Note from the founder - Rachel McRobb
In 1999 I moved to South Luangwa from a national park on the shores of Lake Tanganyika and have made it my home ever since. After running safari camps for three years, I soon felt the need to help a handful of likeminded honorary wildlife police officers who were supporting much needed anti-poaching patrols in the area. What started as part time help soon turned to a full time job in 2003 when we created the South Luangwa Conservation Society, (now Conservation South Luangwa) and I was made its Chief Executive Officer.
Nearly 2 decades later I find myself running an organization that has evolved from a small conservation society with a monthly budget of $150 to what is now a credible conservation organization with an annual budget of $1,200,000 and a staff compliment of 80 including a Law Enforcement Advisor, Operations Manager, 60 anti-poaching scouts, a wildlife veterinarian and a pilot, as well as a Human-Wildlife Conflict team. My journey with CSL has been rewarding and frustrating at the same time. I’ve witnessed first-hand over and over again the senseless poaching of elephants and the shocking snaring and suffering of hundreds of other animals, luckily many of which we are able to rescue.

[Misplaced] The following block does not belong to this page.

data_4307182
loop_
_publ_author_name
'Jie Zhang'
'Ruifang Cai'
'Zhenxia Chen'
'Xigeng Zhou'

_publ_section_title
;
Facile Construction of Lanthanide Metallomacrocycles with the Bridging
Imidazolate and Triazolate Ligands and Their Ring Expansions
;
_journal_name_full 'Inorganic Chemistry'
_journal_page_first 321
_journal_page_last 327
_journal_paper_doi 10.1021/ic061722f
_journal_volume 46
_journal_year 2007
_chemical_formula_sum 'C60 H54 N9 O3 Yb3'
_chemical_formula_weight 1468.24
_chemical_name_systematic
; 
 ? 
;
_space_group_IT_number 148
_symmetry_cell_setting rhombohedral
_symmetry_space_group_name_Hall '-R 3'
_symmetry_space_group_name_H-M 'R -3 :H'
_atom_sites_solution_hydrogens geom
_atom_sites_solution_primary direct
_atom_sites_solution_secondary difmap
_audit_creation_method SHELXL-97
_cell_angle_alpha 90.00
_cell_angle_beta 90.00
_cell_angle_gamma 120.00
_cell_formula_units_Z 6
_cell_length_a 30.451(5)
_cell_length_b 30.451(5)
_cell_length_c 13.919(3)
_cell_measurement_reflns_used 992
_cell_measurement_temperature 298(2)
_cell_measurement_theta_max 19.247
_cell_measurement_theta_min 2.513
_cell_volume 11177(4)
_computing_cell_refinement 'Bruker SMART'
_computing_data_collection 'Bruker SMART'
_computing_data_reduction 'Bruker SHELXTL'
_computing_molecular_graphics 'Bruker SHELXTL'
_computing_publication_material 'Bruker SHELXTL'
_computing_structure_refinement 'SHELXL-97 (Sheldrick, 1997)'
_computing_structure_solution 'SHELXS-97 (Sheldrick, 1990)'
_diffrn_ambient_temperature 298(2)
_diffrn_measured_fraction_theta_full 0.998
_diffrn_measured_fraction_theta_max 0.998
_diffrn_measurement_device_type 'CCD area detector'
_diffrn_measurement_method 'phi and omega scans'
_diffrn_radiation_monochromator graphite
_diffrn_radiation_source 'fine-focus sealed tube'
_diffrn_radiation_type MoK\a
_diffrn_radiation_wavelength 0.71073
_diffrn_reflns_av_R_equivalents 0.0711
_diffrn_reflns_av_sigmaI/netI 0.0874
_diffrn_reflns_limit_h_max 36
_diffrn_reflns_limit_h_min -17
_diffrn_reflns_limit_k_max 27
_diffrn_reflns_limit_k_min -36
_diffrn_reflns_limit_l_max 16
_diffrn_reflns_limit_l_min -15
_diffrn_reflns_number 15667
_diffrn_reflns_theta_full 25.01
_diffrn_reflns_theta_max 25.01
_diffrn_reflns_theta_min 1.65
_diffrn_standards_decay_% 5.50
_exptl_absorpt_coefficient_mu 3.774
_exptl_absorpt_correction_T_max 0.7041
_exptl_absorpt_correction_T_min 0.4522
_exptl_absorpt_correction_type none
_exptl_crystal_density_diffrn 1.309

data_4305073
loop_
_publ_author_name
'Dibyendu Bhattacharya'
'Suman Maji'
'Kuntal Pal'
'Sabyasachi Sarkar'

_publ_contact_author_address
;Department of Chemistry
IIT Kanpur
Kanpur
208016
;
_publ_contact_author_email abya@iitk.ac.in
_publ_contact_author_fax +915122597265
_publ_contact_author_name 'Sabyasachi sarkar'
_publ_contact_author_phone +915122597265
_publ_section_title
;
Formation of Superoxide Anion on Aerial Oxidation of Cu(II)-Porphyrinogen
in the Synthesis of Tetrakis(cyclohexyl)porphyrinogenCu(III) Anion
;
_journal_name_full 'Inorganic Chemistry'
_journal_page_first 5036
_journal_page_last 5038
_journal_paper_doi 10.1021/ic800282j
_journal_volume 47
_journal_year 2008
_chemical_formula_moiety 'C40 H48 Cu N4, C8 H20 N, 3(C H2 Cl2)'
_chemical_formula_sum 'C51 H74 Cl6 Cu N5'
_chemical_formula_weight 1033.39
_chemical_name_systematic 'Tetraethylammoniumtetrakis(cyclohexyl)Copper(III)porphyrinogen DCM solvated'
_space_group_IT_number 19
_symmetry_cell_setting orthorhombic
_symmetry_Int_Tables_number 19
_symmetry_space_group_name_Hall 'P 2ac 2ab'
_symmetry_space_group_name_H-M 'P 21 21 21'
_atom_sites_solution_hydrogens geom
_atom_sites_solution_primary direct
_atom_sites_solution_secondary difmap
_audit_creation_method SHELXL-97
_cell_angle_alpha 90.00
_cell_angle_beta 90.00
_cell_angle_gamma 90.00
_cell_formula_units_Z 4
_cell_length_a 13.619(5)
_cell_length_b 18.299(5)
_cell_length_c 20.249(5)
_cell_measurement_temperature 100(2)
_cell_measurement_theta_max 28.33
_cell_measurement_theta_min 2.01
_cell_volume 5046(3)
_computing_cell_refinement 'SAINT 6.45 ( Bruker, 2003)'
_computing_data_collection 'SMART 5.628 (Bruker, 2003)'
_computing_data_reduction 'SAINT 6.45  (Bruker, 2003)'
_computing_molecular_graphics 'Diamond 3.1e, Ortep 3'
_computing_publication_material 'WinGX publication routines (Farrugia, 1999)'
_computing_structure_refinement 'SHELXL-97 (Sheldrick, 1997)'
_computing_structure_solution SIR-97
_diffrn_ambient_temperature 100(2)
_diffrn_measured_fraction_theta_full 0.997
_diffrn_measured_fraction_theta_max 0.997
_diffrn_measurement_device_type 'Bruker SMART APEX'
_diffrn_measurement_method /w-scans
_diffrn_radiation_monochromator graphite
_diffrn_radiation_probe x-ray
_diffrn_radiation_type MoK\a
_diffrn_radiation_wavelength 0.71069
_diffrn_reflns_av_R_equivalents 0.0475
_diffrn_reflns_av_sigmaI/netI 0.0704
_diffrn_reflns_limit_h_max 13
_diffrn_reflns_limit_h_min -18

But most of all, I have been rewarded by the dedication and loyalty of the Zambian men and women who risk their lives on a daily basis to protect what belongs to them. The scouts who tirelessly patrol and react to poaching incidences, the team of staff who work to protect peoples fields from crop raiding elephants, the wildlife rescue unit who spend days tracking down snared animals, the detection dog unit who spend more time looking after and training dogs than they do with their own families and the admin team who keep it all together. All these people have fully committed themselves to our organization and have stood by us during impossible times.
Sadly, South Luangwa, like many wildlife rich places in Africa, continues to face widespread poaching of big game and the never ending challenge of snaring. Elephant poaching and the demand for ivory is once again rising and Luangwa has not been spared. We have a long way to go and a battle that needs continuous fighting. With our team and the partnerships and support we have in place, we believe we can make a difference and help protect one of the true remaining wilderness areas left in Africa.